According to CNBC sources, the US is going to propose tougher standards for the content origins of manufactured goods in the upcoming fourth round of negotiations for the new North American Free Trade Agreement (NAFTA) treaty. The US officials will ask for 85% of the content to come from the US, Mexico and Canada. The current requirement stands at 62.5%. The fourth round of negotiations between the three countries starts today with the Mexican president Luis Videgaray warning that his country won’t remain in the treaty if it’s not good for it.

The head of the Dallas Federal Reserve, Robert Kaplan said that he will be looking for evidence of progress in US inflation as he weighs future hikes. Kaplan added that sluggish growth is the biggest threat to the US economy. Market analysts are expecting the release of the Federal Open Market Committee (FOMC) minutes, later in the day, to read what was said among participants about the recent inflation weakness.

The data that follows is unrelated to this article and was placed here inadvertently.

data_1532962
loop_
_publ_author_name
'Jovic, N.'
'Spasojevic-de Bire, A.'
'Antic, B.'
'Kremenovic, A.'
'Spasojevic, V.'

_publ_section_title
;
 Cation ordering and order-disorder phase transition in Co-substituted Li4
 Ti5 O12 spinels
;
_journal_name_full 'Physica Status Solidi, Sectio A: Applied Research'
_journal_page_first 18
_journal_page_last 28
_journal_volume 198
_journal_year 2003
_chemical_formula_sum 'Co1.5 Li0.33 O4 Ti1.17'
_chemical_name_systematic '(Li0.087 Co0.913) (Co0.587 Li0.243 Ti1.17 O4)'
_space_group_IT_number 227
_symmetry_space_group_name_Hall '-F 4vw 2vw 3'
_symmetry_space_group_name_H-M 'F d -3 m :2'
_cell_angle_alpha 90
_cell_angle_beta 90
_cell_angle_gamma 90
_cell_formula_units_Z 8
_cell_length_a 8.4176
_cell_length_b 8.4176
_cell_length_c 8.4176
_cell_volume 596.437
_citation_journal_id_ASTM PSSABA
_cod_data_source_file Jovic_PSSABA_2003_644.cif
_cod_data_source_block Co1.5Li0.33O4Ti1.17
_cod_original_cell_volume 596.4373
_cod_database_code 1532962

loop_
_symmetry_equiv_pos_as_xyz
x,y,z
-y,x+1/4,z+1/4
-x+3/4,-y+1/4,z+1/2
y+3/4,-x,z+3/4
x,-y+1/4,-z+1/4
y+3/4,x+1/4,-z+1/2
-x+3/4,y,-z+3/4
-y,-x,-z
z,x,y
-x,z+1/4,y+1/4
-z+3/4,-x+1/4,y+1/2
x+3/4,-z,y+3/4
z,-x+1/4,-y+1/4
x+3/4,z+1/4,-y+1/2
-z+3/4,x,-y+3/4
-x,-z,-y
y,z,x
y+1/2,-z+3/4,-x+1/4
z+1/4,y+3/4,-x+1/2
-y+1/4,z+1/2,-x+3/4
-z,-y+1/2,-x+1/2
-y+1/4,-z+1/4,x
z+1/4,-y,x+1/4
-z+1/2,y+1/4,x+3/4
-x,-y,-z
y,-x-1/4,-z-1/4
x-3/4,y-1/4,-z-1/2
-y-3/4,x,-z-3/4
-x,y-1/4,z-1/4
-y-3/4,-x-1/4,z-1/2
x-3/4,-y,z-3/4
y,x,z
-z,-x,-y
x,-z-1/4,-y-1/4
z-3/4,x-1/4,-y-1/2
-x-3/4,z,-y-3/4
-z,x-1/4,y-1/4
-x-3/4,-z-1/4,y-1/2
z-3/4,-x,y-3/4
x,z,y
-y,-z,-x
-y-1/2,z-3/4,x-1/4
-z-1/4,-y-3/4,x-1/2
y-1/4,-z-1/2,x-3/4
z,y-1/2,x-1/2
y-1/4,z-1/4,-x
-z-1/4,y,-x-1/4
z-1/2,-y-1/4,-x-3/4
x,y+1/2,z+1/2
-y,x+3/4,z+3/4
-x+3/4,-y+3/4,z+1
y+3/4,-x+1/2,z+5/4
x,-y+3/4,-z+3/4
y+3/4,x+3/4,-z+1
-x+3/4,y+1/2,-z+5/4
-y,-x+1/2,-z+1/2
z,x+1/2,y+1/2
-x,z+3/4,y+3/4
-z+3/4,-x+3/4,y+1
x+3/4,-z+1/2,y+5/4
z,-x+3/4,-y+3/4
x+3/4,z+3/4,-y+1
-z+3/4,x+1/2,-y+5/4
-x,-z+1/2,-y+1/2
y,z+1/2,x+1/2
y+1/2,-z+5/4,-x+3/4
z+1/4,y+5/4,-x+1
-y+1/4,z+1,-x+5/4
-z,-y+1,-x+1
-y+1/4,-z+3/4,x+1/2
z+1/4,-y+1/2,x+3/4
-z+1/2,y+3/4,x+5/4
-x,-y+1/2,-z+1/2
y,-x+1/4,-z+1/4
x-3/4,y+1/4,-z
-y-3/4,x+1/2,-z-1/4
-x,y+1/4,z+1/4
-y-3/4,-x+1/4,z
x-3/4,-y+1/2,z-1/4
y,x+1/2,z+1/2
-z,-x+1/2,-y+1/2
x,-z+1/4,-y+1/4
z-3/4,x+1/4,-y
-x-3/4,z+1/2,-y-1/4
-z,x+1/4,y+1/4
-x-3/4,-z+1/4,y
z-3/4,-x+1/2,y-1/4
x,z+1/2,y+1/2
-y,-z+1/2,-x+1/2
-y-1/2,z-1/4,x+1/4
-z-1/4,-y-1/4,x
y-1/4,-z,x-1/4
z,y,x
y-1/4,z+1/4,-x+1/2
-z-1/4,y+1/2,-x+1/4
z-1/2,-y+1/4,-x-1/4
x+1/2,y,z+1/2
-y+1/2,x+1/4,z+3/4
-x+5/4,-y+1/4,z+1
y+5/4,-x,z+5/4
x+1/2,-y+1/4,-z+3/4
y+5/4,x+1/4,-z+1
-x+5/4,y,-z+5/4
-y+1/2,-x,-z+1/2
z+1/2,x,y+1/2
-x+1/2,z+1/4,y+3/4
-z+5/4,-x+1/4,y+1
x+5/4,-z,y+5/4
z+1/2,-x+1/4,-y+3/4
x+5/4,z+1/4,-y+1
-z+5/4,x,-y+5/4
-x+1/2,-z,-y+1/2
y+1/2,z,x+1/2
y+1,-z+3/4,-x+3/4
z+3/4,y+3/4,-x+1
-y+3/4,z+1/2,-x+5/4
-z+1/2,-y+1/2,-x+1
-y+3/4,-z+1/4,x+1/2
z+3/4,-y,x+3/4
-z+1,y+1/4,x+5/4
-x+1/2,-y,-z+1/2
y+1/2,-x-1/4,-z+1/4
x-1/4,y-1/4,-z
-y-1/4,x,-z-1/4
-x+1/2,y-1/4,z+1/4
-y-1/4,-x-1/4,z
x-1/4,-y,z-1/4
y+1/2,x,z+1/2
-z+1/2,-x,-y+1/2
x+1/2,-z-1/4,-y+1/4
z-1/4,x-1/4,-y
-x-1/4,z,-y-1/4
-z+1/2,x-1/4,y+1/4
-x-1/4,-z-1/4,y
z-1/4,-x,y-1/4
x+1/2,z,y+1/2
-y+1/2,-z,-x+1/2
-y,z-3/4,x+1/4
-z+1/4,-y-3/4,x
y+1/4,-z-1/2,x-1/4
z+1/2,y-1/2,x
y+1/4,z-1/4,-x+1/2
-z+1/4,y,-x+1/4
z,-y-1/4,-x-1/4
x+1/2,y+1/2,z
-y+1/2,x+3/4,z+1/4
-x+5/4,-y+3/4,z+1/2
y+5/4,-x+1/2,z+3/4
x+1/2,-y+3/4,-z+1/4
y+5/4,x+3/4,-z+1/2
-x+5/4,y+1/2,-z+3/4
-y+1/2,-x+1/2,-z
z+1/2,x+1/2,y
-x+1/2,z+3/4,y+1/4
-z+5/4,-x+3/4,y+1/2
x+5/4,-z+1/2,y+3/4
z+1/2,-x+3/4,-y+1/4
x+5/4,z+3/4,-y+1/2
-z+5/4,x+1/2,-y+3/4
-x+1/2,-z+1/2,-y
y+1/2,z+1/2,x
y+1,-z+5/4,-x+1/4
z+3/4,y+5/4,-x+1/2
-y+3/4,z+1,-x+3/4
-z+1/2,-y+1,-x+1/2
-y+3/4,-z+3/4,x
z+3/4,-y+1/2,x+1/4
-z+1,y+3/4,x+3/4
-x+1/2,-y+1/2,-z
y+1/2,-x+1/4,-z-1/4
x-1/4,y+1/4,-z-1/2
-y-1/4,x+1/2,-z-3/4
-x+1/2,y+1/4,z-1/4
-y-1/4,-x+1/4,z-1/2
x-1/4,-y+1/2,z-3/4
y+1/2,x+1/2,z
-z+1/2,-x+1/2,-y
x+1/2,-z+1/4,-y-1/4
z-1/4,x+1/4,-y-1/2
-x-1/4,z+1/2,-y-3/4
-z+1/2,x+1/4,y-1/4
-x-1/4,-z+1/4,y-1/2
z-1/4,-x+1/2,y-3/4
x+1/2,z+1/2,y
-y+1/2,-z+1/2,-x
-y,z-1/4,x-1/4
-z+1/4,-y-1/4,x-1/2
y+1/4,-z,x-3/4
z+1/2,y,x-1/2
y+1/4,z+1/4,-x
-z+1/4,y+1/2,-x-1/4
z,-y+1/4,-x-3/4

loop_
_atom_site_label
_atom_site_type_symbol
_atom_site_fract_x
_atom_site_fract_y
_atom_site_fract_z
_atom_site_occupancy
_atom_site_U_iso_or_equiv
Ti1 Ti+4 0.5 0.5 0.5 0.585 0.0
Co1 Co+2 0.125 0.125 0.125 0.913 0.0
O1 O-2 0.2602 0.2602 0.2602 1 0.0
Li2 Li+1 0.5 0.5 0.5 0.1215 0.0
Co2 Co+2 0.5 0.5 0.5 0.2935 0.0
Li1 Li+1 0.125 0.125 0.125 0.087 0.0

Euro – European Markets

The Euro remained stable against the US Dollar with the exchange rate set at $1.18. The whole Europe stood still as Carles Puidgemont delivered a speech in the Catalan regional parliament yesterday evening.

Puidgemont, threatened by the Spanish federal government and pressed by rumours that large companies are preparing to relocate out of Catalonia, signed a symbolic declaration of independence, but immediately called for new talks with Mariano Rajoy’s government in Madrid. Puidgemont practically suspended the move for independence with markets feeling relieved that the situation didn’t deteriorate for the time being. Spread yields between the ten-year Spanish and German government bond retreated to lower levels, after spiking in the last week as the tension was rising. The Spanish stock market index IBEX gained more than 1% in its opening as investors were feeling more optimistic that the problem will be resolved without extreme measures.